Conference Presentation

  • Sessions/Themes

    1. Trans-regional flows, past and present.  Besides well-known histories of the Great Exchange, how have movements of plants across regions contributed to continually re-structure plant knowledge? Are there patterns in humans’ fascination with exotic plants? What do movements of plants reveal about species selection and controversial processes of domestication? Can cross-disciplinary insights from anthropological, archaeological, historical, philosophical, biological, and chemical evidence bring new elements to the discussion of how people structure their relations with plants?

    2. Plants and their bundles of knowledge. How is the value of plants constituted in local plant exchanges?  What adaptations have been made to accommodate incommensurable perceptions of value in local and global perspectives? Besides the debate between utilitarian and intellectual components of plant value, can a discussion of immaterial components of value contribute to the design of better conservation, biodiversity, and heritage management programs? Case studies with a focus on plant value are invited across disciplines.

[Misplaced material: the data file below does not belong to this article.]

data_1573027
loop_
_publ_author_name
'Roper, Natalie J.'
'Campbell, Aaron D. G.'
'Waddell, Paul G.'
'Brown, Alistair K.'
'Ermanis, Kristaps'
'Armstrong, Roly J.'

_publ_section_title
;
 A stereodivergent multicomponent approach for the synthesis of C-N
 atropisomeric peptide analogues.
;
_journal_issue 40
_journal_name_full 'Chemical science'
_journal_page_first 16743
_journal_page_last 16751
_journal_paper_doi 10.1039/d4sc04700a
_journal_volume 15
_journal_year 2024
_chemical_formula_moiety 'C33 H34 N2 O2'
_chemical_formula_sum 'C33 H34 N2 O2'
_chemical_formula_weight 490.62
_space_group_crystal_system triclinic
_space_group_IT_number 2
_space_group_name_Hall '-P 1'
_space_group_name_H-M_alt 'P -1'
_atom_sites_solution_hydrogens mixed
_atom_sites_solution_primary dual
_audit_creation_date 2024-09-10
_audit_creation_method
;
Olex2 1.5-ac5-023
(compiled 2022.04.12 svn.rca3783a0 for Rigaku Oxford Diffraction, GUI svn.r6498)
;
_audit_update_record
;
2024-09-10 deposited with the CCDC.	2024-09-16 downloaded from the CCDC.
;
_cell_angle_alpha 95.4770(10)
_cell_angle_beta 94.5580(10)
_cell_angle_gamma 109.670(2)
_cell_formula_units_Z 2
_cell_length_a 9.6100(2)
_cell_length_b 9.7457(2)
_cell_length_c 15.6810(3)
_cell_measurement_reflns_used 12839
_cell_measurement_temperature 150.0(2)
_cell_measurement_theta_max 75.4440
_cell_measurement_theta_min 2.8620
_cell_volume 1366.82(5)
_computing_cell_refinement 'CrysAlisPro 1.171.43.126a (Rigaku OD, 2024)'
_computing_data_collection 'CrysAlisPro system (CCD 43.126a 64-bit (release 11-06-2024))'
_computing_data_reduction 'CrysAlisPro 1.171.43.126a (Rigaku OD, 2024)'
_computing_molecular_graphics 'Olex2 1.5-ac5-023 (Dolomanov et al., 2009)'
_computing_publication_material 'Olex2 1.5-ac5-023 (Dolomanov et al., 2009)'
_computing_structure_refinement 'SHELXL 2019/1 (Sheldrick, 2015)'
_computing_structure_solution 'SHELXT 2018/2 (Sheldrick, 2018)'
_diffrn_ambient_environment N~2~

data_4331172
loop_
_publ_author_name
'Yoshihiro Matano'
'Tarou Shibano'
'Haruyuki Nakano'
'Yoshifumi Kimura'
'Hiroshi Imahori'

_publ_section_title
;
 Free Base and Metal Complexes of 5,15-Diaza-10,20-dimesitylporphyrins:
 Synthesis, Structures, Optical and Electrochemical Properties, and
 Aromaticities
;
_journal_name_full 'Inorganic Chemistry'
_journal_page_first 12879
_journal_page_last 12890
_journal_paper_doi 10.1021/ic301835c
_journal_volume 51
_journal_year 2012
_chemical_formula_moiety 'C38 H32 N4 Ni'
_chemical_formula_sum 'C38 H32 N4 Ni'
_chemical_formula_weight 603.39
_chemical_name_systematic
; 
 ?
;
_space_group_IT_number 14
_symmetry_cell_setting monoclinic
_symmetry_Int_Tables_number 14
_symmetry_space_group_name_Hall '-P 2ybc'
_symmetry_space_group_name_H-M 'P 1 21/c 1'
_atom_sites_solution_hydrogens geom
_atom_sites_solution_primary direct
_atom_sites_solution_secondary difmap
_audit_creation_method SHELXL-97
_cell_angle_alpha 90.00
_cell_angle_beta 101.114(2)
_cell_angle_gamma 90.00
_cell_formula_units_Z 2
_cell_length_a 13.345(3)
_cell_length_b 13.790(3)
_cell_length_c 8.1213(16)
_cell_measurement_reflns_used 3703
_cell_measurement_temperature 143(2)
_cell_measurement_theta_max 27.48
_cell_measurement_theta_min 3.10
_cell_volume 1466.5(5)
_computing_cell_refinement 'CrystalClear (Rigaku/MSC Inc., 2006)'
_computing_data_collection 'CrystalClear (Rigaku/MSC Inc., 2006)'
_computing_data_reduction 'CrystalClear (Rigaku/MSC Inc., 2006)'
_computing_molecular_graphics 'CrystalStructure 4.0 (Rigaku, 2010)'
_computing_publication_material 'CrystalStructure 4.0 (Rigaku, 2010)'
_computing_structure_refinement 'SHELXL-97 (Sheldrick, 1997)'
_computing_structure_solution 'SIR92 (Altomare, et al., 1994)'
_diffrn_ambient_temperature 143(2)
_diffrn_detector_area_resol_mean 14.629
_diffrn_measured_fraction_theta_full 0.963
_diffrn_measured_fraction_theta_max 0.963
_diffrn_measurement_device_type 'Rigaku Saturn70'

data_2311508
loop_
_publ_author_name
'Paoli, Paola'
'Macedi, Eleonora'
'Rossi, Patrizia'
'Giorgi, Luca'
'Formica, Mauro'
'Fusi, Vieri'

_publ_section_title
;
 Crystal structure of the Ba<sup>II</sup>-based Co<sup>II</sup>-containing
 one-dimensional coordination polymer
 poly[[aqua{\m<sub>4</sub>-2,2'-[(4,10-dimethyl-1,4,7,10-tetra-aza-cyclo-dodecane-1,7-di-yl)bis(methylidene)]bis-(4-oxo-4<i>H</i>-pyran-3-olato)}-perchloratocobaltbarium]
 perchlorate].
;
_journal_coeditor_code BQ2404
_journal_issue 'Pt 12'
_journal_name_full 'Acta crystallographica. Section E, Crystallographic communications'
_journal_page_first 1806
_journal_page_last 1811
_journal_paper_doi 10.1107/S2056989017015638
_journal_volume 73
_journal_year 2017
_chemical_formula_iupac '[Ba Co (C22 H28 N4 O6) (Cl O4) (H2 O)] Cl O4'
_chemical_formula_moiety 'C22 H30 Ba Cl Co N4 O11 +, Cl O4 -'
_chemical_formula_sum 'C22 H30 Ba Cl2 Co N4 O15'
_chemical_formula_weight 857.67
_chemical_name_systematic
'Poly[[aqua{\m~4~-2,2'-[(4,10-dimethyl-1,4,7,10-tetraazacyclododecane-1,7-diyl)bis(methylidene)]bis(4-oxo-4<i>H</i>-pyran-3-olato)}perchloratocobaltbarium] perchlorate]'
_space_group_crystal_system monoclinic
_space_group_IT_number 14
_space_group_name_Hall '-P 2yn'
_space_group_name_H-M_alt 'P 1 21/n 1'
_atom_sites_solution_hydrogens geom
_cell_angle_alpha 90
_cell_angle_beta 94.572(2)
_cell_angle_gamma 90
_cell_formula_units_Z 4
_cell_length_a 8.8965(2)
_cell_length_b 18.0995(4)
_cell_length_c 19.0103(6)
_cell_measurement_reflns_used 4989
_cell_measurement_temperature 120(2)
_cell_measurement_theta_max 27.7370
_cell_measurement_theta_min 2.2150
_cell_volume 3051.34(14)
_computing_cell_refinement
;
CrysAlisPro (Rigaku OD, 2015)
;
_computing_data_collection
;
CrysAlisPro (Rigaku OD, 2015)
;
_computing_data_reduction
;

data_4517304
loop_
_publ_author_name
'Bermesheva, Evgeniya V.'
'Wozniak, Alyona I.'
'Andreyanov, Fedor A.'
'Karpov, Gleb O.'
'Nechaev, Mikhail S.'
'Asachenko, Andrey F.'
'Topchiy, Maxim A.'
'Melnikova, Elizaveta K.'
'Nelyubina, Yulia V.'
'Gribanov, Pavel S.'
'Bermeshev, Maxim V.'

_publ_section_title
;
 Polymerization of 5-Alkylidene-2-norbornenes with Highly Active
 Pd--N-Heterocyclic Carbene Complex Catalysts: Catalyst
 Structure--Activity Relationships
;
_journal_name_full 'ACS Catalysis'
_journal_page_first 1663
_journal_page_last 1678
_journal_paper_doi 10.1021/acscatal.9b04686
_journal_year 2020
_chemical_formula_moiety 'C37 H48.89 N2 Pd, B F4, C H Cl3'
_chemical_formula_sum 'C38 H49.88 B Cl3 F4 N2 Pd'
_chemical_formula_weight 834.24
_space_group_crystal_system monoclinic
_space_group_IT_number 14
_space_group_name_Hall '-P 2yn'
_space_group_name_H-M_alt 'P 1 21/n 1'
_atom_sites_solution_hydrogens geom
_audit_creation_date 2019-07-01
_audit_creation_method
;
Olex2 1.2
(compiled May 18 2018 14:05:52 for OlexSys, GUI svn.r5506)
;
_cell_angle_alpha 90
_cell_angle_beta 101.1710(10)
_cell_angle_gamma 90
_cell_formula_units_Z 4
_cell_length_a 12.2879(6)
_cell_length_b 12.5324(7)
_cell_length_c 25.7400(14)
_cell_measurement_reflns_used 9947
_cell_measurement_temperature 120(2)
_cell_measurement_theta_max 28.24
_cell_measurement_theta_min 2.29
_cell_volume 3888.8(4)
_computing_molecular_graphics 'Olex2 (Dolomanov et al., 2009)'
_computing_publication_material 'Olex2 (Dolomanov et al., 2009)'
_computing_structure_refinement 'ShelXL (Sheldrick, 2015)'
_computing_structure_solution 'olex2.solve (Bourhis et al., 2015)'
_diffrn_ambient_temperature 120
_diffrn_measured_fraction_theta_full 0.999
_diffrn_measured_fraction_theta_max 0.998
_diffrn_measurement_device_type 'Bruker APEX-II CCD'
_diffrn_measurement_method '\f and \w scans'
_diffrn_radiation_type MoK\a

3. Plant genetics and the transformation of plant knowledge and value.  This session invites papers that discuss the implications of the new methodological and theoretical perspectives brought about by recent developments in plant sciences on human-plant relationships.  What new challenges, including the politics and policies surrounding the acquisition and control of biodiversity resources, but also possibilities are associated with the blurring of material and immaterial values of plants? Can ethno-bio initiatives still contribute to global science or is the revival of ‘native science’ merely social and cultural?

    4. New flows of cultural value around ‘people and plants’. Biodiversity and its associated mandate to ‘sustain and preserve’ have created a cascade of transformations in perceptions of plant value. Creative strategies across multiple environments for the conservation of plants and their immaterial values are inscribed in global political economic trends but they also have the potential to shape new human-plant relations in the 21st century. Both general papers and case-studies are invited to explore this potential.